Form and Content
Written between 1921 and 1931, the diary of Alice Dunbar-Nelson is one of the first journals by an African American woman to be published in the United States. The core of Dunbar-Nelson’s diary discloses what it meant to be an educated black woman in the middle class in early twentieth century America. The journal recounts the experiences of one privileged African American woman, whose caste and Caucasian features allowed her to enjoy rights and advantages denied to most black people.
Dunbar-Nelson maintained her diary during a period of personal turbulence. When she initiated her writing on July 29, 1921, Dunbar-Nelson was attempting to adjust to the previous year’s tragedies. These included the termination of her teaching position and chairmanship of the English department of Howard High school, chronic money problems, and the death of her favorite niece. The diary ends on December 31, 1931. After that time, Dunbar-Nelson enjoyed a prosperous lifestyle made possible by her husband’s appointment to the Pennsylvania Athletic Commission. Dunbar-Nelson’s journalizing throughout this traumatic period of her life seems to support the maxim that diaries are frequently maintained during times of calamity.
Many of the entries are mechanical or journalistic, while others reflect introspective thinking. There are only two recorded instances of her rereading what she had written earlier, the anniversary of her 1930 trip to California and her birthday in 1931. Dunbar-Nelson wrote in her diary when the spirit moved her. During the first years of the journal, she vowed to write daily, but she was never able to keep her resolves. Some lapses were five to ten days long; others lasted three or four weeks. Once she failed to write for two months. She stopped writing in 1922 and did not begin again until 1926.
The kinds of entries varied from year to year, ranging from the leisurely sentenced ones of 1921, to the choppy ones of 1926-1927, to the intense and briefly reflective entries of 1930. She wrote in every one of her many moods, only confessing once, in 1931, that she deliberately refrained “when the misery and wretchedness and disappointment and worry were so close to me that to write it out was impossible, and not to write it out, foolish.”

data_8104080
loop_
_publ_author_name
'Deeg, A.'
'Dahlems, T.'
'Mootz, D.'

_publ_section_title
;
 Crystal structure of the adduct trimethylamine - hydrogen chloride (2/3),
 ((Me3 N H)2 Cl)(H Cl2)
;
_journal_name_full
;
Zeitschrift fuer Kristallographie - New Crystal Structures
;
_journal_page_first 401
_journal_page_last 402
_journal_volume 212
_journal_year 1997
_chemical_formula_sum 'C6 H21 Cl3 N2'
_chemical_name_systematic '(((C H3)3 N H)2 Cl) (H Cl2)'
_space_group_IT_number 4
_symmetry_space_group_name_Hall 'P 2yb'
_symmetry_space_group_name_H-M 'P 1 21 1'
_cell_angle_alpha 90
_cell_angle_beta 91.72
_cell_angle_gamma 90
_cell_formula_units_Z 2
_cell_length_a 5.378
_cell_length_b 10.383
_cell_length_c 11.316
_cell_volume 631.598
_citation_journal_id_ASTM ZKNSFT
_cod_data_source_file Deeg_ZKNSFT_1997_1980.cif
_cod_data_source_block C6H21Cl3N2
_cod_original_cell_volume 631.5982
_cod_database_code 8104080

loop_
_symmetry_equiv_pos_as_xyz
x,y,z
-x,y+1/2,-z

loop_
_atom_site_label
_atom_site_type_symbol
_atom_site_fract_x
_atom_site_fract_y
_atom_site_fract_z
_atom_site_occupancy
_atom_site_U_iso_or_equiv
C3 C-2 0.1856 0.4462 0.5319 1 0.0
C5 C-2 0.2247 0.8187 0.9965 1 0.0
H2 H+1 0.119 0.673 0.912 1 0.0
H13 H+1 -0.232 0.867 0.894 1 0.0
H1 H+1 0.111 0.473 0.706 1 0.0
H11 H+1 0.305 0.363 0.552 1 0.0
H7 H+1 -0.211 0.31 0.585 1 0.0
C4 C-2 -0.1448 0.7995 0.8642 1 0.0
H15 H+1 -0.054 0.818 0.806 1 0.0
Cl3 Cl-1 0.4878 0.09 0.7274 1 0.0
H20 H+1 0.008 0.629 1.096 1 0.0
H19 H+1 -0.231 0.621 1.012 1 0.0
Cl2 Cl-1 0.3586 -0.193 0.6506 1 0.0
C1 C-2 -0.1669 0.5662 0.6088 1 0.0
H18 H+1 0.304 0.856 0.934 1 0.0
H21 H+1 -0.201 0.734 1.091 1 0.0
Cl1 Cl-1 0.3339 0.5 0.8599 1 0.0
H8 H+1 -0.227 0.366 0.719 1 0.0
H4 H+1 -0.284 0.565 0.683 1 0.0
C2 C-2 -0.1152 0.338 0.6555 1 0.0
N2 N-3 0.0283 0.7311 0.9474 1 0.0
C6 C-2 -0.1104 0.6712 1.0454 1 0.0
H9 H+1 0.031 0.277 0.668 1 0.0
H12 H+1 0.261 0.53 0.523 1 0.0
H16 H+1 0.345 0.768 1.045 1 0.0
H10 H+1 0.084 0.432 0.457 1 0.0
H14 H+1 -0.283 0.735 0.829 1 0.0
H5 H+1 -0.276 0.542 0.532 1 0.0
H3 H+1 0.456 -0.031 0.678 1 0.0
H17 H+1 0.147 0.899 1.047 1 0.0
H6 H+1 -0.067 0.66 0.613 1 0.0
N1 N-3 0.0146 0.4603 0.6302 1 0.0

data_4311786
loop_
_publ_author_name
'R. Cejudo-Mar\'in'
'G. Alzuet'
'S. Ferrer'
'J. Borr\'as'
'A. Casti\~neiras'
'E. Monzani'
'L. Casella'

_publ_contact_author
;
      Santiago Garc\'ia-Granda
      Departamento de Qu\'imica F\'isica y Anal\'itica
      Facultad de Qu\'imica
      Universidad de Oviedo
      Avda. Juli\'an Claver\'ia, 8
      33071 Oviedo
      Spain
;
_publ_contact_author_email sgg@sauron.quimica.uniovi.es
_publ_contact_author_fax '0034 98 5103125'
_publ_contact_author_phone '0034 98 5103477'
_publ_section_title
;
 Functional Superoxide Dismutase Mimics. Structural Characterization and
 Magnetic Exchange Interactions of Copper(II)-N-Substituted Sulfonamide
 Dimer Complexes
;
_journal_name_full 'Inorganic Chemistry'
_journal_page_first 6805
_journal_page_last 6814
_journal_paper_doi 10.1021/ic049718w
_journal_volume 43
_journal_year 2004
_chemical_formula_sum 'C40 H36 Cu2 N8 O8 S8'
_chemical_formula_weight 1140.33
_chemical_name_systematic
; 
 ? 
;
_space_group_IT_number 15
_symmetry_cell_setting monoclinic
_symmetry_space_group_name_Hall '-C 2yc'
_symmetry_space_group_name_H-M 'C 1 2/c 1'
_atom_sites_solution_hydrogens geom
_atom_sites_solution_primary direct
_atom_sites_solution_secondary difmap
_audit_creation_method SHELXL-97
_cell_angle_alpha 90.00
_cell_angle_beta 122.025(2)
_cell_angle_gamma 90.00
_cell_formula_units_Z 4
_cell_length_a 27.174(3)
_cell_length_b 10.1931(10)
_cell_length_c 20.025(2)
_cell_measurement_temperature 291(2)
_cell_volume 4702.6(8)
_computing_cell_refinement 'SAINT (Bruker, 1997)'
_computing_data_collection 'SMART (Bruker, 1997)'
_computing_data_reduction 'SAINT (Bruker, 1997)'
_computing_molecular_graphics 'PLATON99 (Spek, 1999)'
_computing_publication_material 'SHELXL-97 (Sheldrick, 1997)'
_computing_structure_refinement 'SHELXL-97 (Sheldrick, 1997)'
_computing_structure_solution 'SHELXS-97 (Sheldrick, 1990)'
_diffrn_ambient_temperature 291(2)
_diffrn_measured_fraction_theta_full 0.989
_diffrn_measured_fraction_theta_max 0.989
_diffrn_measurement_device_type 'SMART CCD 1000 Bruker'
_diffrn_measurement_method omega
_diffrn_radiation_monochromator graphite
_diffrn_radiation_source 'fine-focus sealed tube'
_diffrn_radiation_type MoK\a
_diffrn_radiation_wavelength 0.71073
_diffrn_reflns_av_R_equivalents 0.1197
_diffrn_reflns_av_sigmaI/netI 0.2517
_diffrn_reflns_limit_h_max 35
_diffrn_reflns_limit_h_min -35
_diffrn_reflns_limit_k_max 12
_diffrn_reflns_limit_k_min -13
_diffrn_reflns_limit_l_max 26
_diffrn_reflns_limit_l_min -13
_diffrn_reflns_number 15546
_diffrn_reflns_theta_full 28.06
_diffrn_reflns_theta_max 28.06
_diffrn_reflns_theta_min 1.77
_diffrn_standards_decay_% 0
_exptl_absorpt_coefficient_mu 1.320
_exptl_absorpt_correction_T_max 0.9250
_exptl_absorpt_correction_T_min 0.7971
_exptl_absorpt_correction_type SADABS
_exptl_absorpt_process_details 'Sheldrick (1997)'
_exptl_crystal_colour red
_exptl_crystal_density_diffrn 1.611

When Dunbar-Nelson begins her chronicling, at the end of July, 1921, she writes about the battle to continue the Wilmington Advocate, a liberal African American newspaper that she and her husband, Robert Nelson, had been publishing for two years. This publication, financed by the Republican Party and subject to its whims as well as to the negative effects of prejudice and powerlessness, consumed much of Dunbar-Nelson’s attention for the year 1921. She wrote editorials and compiled news items for it, she conducted fund-raisers to support it, and she participated in the all-night sessions required to get the ill-fated newspaper on the street to sell by Friday afternoon. When the newspaper officially collapsed in 1922, Dunbar-Nelson suffered a loss of standing and political clout.
Another concern of Dunbar-Nelson in 1921 was her involvement with the Federation of Colored Women’s Clubs. An officer in the Delaware chapter, she also participated in other states’s chapter activities. Dunbar-Nelson also was interested in her lecture circuit. Her journal is filled with details of travel and information about the towns, churches, and schools in which she lectured. Perhaps Dunbar-Nelson’s greatest speaking engagement of the year was as a member of a delegation of prominent black citizens who presented...
(The entire section is 1473 words.)